The storm engulfing New York has ripped a crane off the top of a 65-story luxury building and torn the face off an apartment in the West Village, leaving the insides of several homes exposed.
The construction crane was left dangling precariously over the edge of a building on West 57th Street in Midtown Manhattan, while nearby streets and buildings were cleared as a precaution.
The fire department reported that it had responded to a multiple-dwelling building collapse at Eight Avenue and 14th Street.
People are reportedly trapped inside the structure, but additional information about the 7:00 p.m. accident is not yet known.
The call over the crane collapse came in around 2:30 p.m. yesterday as conditions worsened and Hurricane Sandy approached.
Meteorologists said winds atop the building could have been close to 95 mph at the time.
New York City evacuated neighbors of the nearly completed luxury apartment building after the collapse prompted fears the crane’s boom could crash to the ground.
The buildings that were evacuated included the Parker Meridien hotel with 900 guests.
The crane’s upper arm dangled over the street near Central Park from what should eventually become the city’s tallest residential building.
Mayor Michael Bloomberg said the crane had been inspected on Friday, as other construction cranes had ahead of the storm, and that the cause of the accident remained unknown.
Engineers went to the top of the building to examine the crane but stopped short of attempting any repairs, officials said.
The New York City Buildings Department suspended construction work at 5:00 p.m. Saturday in anticipation of the storm.
The government body reminded contractors and property owners to secure construction sites and buildings.
It was also performing random inspections to make sure equipment was secured.
Michael Bloomberg told a news conference: “It’s conceivable that nobody did anything wrong whatsoever and it wasn’t even a malfunction, it was just a strange gust of wind.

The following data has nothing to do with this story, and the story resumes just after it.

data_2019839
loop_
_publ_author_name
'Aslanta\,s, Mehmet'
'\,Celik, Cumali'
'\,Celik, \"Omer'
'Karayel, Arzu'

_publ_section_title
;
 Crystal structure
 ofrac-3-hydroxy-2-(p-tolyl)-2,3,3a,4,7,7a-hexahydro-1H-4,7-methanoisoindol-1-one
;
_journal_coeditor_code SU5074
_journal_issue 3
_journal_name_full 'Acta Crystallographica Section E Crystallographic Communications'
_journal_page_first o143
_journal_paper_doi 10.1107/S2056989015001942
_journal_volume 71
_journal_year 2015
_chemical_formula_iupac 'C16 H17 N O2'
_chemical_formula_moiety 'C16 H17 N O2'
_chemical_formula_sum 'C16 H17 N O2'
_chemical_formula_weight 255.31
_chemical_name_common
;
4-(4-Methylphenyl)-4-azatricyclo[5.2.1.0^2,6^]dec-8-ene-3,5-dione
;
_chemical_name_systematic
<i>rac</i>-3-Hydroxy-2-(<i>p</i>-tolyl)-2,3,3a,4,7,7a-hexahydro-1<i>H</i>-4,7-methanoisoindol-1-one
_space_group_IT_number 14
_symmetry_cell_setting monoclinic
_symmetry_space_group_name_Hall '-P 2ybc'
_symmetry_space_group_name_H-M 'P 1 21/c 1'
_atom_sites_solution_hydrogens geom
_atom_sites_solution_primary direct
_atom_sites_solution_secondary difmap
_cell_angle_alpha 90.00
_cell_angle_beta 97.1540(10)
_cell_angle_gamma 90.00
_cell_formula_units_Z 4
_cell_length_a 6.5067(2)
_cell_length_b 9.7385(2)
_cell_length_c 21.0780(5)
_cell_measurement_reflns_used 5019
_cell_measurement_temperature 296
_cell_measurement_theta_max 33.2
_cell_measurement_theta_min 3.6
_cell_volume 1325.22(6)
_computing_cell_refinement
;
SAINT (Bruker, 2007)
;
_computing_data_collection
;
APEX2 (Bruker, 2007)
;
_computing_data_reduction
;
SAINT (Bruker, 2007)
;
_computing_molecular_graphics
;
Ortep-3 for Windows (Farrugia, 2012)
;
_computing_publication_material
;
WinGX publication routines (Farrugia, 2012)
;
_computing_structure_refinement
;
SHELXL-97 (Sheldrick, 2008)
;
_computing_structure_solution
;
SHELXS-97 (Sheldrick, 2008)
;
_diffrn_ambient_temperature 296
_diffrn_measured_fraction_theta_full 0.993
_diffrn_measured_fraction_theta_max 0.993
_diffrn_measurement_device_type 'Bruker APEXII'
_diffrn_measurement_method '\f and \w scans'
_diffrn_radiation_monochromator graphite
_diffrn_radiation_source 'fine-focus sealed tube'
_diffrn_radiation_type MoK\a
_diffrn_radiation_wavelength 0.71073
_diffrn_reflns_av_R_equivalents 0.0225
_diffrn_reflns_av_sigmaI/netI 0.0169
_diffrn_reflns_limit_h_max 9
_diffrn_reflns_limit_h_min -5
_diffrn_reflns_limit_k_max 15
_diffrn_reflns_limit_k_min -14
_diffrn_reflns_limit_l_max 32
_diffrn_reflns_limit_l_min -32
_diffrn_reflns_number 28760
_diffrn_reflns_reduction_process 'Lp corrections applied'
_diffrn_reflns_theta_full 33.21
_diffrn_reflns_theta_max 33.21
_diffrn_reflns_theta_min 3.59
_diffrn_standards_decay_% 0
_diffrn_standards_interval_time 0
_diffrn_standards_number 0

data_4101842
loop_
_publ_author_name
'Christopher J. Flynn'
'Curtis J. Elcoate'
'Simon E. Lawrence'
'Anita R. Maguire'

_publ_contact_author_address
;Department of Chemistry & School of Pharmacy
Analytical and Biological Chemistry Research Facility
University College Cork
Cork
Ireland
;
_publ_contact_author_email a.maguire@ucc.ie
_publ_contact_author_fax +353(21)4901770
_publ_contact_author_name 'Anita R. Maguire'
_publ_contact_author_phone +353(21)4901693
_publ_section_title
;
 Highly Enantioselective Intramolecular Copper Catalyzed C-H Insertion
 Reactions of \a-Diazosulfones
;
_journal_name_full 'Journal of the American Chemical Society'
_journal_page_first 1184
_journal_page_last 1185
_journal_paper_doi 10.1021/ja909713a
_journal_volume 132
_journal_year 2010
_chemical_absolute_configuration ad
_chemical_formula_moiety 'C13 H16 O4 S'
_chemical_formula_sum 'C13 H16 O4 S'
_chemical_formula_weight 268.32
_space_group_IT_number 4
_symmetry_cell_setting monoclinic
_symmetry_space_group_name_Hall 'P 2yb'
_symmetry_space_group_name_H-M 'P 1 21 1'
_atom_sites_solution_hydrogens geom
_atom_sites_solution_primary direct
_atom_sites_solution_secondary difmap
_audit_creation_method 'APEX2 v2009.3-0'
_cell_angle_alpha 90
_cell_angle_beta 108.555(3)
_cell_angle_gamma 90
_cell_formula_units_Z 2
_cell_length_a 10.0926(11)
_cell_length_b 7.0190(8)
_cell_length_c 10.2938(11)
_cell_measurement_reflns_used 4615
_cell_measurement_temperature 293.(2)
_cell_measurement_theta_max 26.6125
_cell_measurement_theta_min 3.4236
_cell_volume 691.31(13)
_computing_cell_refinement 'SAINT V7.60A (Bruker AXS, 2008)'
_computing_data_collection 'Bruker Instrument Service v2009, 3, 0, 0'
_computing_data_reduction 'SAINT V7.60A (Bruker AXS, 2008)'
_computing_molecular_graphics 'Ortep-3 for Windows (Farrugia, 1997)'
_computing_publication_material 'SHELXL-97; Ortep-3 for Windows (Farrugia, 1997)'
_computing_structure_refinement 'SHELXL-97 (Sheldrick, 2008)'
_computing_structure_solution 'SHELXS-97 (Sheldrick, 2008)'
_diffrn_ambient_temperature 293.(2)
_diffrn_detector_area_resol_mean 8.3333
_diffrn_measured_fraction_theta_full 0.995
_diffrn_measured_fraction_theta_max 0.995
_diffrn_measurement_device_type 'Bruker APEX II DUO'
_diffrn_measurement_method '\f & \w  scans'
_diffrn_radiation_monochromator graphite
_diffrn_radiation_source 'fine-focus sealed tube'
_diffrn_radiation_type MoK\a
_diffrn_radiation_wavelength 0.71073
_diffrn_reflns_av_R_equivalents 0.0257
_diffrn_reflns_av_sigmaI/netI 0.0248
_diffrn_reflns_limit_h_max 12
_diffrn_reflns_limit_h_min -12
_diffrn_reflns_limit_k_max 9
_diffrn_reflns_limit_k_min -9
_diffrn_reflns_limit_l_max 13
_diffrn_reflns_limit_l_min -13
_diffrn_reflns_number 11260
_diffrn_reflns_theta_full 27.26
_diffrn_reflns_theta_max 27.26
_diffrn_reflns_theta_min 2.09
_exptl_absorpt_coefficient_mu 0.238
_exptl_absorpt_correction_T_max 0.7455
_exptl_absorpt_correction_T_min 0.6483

“Just because it was inspected, that doesn’t mean that God doesn’t do things or that metal doesn’t fail. There’s no reason to think at this point in time that the inspection wasn’t adequate.”
Firefighters closed streets for several blocks surrounding the site, evacuated 300 apartments in three buildings and were preparing to evacuate more, a Fire Department spokesman said.
A spokeswoman for Lend Lease, construction manager for the project, said the company was working with city officials to secure the structure but the weather remained severe.
Passers-by stared in apprehension, while some stopped to take pictures of the building that will feature $90 million duplexes.
The contractor was Australia’s Lend Lease Construction and Canada’s Pinnacle Industries own the crane, said Mary Costello, a spokeswoman for Lend Lease.
“We are working with structural engineers and the DOB [Department of Buildings] on evaluating any additional measures that can be taken to secure the boom and crane structure,” Mary Costello said.
The billionaires behind fashion label Michael Kors, Lawrence Stroll and Silas Chou, have both signed contracts for $50 million full-floor apartments in the tower at 157 W. 57th Street.
A sprawling 13,554 square foot apartment on the 75th and 76th floor on the building, reportedly sold for $90 million to an unknown buyer and the penthouse of One57, located on the 89th and 90th floors, was rumored to have sold for $95 million.